Jonsson's reverse-telepathy failed to produce results, but Marcos had way more American weirdos in reserve. Most prominent was Robert Curtis, who claimed to have used old maps to identify 172 treasure sites, each packed with a fortune in gold. Curtis fled back to the US in the late '70s, claiming he had destroyed his maps and escaped the Philippines ahead of Marcos's assassins. According to Curtis, he had helped the dictator dig up $14 billion in gold bars, with over $85 billion remaining to be found. It's actually no surprise the Japanese lost the war, given that they were apparently burying all their money like goddam mole pirates. Although the flint-hearted cyborg cynics at Skeptoid have expressed some doubt that Curtis found any actual gold. They point out that he inexplicably failed to take any pictures, was trying to sell his story for $50,000, and kept increasing his claims every time his company needed investment.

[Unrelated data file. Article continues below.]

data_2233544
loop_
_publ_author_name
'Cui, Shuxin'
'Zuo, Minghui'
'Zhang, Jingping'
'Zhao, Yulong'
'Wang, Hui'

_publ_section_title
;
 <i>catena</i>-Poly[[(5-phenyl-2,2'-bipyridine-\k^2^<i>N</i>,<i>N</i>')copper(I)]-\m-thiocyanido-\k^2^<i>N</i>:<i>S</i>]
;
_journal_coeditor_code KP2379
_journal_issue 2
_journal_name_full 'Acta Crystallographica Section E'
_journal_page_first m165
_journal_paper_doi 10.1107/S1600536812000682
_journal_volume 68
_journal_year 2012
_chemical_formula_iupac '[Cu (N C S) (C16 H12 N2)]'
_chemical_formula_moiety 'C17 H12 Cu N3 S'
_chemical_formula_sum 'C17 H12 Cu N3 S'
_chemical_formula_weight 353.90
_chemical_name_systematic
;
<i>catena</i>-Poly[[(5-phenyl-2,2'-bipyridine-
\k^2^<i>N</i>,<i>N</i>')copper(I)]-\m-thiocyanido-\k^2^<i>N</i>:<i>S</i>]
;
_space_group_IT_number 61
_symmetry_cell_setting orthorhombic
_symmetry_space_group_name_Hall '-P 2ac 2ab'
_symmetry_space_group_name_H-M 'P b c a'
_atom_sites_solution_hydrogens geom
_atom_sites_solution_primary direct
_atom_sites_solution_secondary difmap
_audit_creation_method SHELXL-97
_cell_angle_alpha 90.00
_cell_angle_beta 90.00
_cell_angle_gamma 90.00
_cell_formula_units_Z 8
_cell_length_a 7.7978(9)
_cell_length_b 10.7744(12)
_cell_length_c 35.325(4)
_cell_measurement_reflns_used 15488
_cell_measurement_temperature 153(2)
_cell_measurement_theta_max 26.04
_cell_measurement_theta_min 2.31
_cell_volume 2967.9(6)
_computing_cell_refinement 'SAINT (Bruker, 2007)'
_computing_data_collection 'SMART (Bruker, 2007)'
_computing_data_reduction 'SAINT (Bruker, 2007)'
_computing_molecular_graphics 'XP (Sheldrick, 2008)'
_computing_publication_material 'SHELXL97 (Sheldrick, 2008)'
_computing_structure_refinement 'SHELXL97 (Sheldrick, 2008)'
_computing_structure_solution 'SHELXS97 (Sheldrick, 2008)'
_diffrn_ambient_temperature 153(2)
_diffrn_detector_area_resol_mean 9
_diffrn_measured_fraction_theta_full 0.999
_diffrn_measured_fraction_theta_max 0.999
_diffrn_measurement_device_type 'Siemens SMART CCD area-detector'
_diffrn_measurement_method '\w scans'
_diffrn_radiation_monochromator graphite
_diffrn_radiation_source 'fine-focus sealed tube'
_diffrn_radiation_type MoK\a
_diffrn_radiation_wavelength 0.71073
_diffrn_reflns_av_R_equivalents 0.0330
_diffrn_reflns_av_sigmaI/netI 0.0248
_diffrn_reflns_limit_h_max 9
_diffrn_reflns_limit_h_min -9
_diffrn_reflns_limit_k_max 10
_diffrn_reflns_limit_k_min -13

Marcos was overthrown by a massive popular uprising in 1986, fleeing to a notorious badlands beyond the reach of international law (Hawaii). But the new government didn't abandon the hunt, inviting Robert Curtis and his partner Charles McDougald back into the country. McDougald was a flamboyant figure who courted media interviews dressed in an "Indiana Jones" outfit, including a bronze-hilted hunting knife. Because when you're trying to excavate your country's hidden treasure, you obviously want to team up with Indiana Jones, a man who first appears destroying a beautiful ancient temple to loot a gold statue. The government even let Curtis and McDougald tunnel 20 feet underneath Fort Santiago, the oldest building in Manila (basically, imagine if the US let Nicolas Cage hack away at the White House foundations with a pickaxe). This caused a political outcry, and the treasure hunters were forced out of the country yet again.